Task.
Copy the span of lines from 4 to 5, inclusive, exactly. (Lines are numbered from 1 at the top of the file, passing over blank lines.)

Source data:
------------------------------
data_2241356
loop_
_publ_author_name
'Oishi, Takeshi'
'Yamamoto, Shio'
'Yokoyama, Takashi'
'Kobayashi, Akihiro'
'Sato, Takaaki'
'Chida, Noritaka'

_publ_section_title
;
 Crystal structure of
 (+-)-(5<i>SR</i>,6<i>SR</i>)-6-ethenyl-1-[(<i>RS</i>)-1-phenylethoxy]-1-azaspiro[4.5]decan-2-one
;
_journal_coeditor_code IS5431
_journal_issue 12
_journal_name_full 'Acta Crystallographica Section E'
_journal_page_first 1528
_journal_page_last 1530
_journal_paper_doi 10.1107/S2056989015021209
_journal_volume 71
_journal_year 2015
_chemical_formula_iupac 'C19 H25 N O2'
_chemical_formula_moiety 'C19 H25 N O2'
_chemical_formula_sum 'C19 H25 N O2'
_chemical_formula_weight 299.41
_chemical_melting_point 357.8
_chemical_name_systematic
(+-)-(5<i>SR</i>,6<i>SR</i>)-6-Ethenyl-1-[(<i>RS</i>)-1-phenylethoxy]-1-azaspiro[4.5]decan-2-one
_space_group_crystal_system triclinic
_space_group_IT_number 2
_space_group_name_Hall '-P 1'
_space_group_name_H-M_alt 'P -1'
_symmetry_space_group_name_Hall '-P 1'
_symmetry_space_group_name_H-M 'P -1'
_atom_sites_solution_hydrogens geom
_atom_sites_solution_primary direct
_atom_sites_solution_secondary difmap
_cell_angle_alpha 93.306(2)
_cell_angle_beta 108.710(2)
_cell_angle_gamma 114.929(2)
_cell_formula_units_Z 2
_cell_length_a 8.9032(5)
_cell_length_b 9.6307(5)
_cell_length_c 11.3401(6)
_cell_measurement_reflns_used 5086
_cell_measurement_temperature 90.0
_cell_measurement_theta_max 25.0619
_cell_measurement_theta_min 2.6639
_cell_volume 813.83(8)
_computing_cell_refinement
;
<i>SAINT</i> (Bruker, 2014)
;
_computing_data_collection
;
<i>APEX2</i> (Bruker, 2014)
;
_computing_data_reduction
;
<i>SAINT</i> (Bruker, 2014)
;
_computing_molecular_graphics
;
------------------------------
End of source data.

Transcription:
'Oishi, Takeshi'
'Yamamoto, Shio'